The Federal Reserve's FOMC meeting minutes were released earlier this week indicating many (few, majority, most, all?) members were leaning towards terminating some aspects of the current quantitative easing (QE) purchases sooner rather than later.
….A few participants noted that they already viewed the costs as likely outweighing the benefits and so would like to bring the program to a close relatively soon. A few others saw the risks as increasing fairly quickly with the size of the Federal Reserve's balance sheet and judged that the pace of purchases would likely need to be reduced before long.
This conjured up images of market volatility, yet the markets reacted positively. So much for the belief that this market run up was on the back of QE, and effectively disproving a withdrawal of QE is necessarily market negative. The following graph points the low correlation between market prices and QE.
While it is true that both the markets and FOMC balance sheets are rising, they are not in sync - and from an analytical standpoint it is hard to claim QE is the only dynamic (or even the driving dynamic) in the market run up. And pay attention on the above graphic to the market drop at the beginning of the latest round of QE beginning in late 2012. Mr. Market does not believe there is a correlation - and other dynamics may be in play (such as inflows from foreigners escaping European financial investments).
More from the FOMC meeting minutes:
Many participants, including some of those who were focused on the increasing risks, expressed the view that continued solid improvement in the outlook for the labor market could prompt the Committee to slow the pace of purchases beginning at some point over the next several meetings, while a few participants suggested that economic conditions would likely justify continuing the program at its current pace at least until late in the year.
In this portion of the FOMC minutes, only a "few" participants (assuming "few" is less than a majority) want the current QE programs to go unchanged until the end of the year. This means this drama will continue - the following is the schedule for 2013 of the FOMC meetings where decisions are made on QE.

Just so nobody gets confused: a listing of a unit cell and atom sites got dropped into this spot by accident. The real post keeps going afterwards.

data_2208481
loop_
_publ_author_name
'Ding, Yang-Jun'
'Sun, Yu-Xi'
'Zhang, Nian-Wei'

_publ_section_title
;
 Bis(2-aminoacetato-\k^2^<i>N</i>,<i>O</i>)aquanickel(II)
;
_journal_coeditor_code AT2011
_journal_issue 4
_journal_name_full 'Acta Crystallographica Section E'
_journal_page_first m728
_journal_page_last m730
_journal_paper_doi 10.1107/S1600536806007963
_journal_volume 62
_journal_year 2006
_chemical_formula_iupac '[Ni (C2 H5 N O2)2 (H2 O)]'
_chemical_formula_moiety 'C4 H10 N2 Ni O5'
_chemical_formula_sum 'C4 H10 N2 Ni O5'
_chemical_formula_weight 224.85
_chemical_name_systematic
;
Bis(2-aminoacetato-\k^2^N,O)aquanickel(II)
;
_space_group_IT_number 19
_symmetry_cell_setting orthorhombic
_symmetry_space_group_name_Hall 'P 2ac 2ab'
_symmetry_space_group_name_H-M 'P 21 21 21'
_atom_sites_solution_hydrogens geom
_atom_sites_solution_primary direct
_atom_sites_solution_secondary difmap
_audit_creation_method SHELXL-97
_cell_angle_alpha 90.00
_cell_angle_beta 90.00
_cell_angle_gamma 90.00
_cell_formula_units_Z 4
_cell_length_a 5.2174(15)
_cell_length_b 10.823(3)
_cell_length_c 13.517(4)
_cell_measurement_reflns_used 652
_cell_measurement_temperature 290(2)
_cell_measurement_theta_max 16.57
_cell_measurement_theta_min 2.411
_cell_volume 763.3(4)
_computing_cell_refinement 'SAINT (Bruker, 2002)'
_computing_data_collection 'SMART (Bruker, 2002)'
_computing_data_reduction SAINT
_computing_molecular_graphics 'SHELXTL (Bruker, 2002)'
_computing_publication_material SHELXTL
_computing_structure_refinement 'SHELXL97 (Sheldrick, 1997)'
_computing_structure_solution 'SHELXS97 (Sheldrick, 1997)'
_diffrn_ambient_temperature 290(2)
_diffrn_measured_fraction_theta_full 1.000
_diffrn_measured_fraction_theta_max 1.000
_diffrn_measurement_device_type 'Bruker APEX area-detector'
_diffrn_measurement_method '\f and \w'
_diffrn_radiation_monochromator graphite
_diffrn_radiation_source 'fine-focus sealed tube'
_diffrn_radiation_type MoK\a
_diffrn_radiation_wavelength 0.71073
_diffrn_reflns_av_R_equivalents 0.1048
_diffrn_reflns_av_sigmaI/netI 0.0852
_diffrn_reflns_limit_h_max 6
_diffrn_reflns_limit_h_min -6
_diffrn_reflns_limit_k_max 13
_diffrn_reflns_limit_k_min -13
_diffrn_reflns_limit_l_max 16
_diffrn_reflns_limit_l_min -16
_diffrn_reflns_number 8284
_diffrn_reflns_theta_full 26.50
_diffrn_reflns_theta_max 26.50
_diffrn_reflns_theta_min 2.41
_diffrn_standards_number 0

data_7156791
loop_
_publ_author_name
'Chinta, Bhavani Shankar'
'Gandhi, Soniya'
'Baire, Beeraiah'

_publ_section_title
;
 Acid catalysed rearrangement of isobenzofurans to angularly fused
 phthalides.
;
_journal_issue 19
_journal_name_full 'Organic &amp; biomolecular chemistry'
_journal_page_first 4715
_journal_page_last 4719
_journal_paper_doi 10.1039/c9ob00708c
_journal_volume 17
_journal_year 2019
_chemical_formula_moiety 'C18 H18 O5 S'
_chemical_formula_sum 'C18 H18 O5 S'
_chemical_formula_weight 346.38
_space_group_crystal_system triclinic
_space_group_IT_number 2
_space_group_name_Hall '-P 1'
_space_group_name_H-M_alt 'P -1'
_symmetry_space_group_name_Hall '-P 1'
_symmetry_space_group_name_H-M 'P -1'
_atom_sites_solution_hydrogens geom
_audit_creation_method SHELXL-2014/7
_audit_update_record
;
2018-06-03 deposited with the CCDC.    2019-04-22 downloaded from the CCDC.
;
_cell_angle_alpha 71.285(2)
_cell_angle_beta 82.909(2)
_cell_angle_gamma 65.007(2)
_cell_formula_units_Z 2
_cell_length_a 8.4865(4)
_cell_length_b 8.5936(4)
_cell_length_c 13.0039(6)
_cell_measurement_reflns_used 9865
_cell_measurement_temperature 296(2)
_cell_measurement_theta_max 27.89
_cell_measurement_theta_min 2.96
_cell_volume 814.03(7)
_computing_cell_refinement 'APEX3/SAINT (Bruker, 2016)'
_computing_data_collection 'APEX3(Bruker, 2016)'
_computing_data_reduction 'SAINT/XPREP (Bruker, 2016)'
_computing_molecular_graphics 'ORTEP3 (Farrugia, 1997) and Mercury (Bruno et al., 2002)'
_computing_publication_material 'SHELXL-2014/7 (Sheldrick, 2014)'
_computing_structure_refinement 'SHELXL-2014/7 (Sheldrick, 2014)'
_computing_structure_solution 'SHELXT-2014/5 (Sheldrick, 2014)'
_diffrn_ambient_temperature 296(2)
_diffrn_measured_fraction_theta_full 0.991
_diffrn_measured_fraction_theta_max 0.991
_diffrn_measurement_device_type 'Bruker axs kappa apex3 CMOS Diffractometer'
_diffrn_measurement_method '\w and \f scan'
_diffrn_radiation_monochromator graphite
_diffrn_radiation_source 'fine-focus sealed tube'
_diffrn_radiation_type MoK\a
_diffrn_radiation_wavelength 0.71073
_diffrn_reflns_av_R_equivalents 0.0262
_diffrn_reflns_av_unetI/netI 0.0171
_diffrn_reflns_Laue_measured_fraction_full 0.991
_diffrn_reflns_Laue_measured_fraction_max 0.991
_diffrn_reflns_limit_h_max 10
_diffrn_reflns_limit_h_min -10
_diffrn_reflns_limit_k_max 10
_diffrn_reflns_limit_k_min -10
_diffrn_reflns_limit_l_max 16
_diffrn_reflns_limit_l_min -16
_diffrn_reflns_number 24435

Logically, QE might have a larger impact on treasuries. Although here too the correlation is far from perfect, with QE removing bonds from the public sector at the rate of $80 billion per month. One would think that removing a $80 billion buyer would generally cause the yields on the entire bond market to rise (as fewer buyers are purchasing bonds).
Focusing on Treasuries only, consider that since 2012 the Fed has been purchasing around half of all new Treasuries issued. In the graph below, the Treasury information for 2013 is for January and February only, and has been averaging a little over $40 million per month.
To replace the current rate of Fed's QE Treasury purchases, $40 billion new money monthly is needed. In perspective, the USA household sector over the last 4 years has only contributed $20 billion per month to all financial assets including equities (including value of financial asset appreciation). There will be little support from the household sector - leaving the vast majority of the $40 billion to the financial sector and foreigners. And foreigners appear to love treasuries, and with the turmoil in Europe causing inflows - now may be the best time to end QE.
Is there a bottom line? Is it possible to forecast the effect of the end of QE on the financial markets? If the USA put up a huge financial fence around the borders, the ending of QE would trigger negative dynamics across the financial markets. But, as I have been complaining about QE from the beginning, the dollar is THE global currency - and monetary policy for the dollar flows out of the USA - and has marginal impact within the borders.
At this point QE may be a nearly worthless endeavor.
In my instablog, I discuss the weak economic data we are seeing - as well as a summary of all economic news this week.